GM moves step closer to bankruptcy
Company announces that few bondholders were interested in a plan to swap debt for stock. New ownership stakes take shape: U.S. to get nearly 70%.
301 Moved Permanently
NEW YORK (CNNMoney.com) -- General Motors said Wednesday that it has fallen far short of the bondholder support it needed for its proposed debt-for-stock offer, virtually guaranteeing that the nation's largest automaker will be forced to file for bankruptcy court protection within the next five days.
The bondholders were not satisfied with the prospect of owning only 10% of the company when the U.S. government would own nearly 70% and a union-controlled trust fund up to 20%.
The bondholders own $27 billion in corporate notes. GM (GM, Fortune 500) needed owners of 90% of those bonds to accept stock in return for the debt in order to reduce its interest expenses to a more manageable level.
But GM's announcement said that bondholders who took the company's offer were "substantially less than the amount required."
The company owes the bondholders $1 billion in interest payments on June 1 - money it says it does not have.
The company also faces a June 1 deadline to win concessions from its union, creditors and other parties or be forced into bankruptcy by the U.S. Treasury Department, which is funding GM's operations through direct federal help.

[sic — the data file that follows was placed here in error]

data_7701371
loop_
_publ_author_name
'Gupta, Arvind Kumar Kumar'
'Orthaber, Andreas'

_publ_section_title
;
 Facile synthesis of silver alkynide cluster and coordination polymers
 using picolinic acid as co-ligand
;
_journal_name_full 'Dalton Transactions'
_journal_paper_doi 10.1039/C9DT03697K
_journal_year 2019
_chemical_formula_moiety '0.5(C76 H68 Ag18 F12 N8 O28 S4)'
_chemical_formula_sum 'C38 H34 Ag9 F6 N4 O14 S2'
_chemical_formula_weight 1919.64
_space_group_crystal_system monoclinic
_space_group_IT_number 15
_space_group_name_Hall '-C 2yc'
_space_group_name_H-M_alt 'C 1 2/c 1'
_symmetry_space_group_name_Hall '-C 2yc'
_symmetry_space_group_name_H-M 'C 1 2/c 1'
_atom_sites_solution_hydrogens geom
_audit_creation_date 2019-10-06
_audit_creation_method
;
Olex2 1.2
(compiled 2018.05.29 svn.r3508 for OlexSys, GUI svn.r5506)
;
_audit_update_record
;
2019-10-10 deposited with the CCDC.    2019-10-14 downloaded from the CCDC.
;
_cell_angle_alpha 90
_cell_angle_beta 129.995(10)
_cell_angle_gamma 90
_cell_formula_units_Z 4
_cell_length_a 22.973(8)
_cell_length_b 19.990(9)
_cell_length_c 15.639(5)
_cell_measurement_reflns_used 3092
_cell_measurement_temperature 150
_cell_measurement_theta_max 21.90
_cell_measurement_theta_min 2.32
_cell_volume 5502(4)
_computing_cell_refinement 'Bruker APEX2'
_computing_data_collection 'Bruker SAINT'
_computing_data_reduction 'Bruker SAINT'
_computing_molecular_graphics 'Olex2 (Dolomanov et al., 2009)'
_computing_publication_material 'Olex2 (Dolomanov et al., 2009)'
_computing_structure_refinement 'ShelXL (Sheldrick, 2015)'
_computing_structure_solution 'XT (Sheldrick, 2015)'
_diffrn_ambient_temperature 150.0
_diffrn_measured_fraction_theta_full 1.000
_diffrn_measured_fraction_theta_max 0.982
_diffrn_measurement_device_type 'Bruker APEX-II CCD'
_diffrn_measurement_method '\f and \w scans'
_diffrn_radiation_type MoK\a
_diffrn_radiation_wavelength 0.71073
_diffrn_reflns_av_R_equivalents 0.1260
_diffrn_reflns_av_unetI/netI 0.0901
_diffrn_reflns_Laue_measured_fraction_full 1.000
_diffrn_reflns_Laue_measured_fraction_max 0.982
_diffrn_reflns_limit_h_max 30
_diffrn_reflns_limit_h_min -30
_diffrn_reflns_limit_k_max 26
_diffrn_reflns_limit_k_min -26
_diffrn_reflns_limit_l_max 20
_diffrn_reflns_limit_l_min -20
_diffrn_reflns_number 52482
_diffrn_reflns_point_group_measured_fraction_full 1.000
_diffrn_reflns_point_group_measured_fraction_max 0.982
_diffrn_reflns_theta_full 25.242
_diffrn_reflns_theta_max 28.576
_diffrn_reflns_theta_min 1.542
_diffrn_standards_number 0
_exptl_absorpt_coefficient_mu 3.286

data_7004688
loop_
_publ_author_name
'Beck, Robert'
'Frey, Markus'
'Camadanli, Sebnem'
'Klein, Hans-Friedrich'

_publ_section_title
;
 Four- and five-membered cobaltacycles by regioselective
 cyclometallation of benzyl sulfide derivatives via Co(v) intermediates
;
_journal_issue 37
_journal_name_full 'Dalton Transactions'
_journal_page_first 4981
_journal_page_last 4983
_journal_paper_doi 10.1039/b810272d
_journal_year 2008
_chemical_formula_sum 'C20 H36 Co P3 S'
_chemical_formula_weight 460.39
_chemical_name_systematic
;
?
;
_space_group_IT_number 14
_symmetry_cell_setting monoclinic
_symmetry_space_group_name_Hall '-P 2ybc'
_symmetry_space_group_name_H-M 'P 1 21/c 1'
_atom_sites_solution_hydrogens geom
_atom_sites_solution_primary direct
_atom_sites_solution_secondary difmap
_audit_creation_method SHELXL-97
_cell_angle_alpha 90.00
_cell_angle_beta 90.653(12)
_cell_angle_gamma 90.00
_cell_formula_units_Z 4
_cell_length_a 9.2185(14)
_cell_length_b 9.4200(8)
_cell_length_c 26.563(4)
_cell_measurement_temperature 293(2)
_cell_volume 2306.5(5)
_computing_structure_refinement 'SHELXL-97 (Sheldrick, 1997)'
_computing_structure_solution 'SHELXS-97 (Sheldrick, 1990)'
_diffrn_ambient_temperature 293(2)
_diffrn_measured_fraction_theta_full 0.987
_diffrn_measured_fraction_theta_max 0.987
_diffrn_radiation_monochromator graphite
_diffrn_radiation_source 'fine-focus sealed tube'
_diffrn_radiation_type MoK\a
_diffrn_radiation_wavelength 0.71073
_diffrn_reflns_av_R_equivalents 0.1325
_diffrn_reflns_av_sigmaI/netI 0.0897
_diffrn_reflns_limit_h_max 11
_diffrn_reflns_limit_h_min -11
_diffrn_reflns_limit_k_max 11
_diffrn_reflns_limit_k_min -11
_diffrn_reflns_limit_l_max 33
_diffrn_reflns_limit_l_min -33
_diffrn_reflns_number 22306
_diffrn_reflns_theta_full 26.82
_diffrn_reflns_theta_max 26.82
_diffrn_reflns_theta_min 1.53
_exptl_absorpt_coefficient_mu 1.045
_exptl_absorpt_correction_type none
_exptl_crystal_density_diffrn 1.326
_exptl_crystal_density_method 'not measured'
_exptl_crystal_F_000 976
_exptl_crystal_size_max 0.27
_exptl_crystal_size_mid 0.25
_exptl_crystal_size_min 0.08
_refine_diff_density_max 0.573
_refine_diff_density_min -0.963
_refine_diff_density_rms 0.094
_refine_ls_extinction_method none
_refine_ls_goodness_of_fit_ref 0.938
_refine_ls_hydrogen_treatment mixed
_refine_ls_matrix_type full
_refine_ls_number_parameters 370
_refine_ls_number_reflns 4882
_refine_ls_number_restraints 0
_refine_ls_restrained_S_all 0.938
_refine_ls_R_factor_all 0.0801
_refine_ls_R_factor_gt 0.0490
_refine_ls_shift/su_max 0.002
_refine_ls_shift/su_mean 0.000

"The GM board of directors will be meeting to discuss GM's next steps in light of the expiration of the exchange offers," said the company's statement.
In another sign that a bankruptcy filing could come as soon as Friday, GM moved up the pay date for its U.S. employees this week.
Hourly employees represented by the United Auto Workers union were paid Wednesday, and salaried employees will be paid Thursday, said GM spokesman Chris Lee. Both normally would have been paid Friday.
"Obviously there's a lot of anxiety as we approach the June 1 deadline," said Lee. "We just moved the payroll up as a way to reassure our employees that payroll will continue regardless of what takes place next week."
GM had previously announced that it would make about $2 billion in payments due to suppliers on Thursday, rather than waiting for the normally scheduled payment on June 2. If the company files for bankruptcy, it would need court approval to make payments to employees and suppliers.
Lee said the early payroll payments should not be taken as an indication that the filing would come on Friday.
The ad hoc committee of major bondholders had no immediate comment on the vote. The group, which includes major pension funds and mutual funds that own large blocks of the bonds, had proposed the bondholders as a group receive 58% of the stock in GM, rather than the 10% being offered.
The major bondholders have also said they want to continue negotiating with Treasury's auto industry task force overseeing the federal bailout of GM and Chrysler LLC.
A source with knowledge of GM's restructuring discussions said Treasury is willing to hold negotiations up until June 1.
"We've said consistently that we were happy to talk to any stakeholder any time about anything," the source said. "Recently there have been far more constructive and orderly conversations."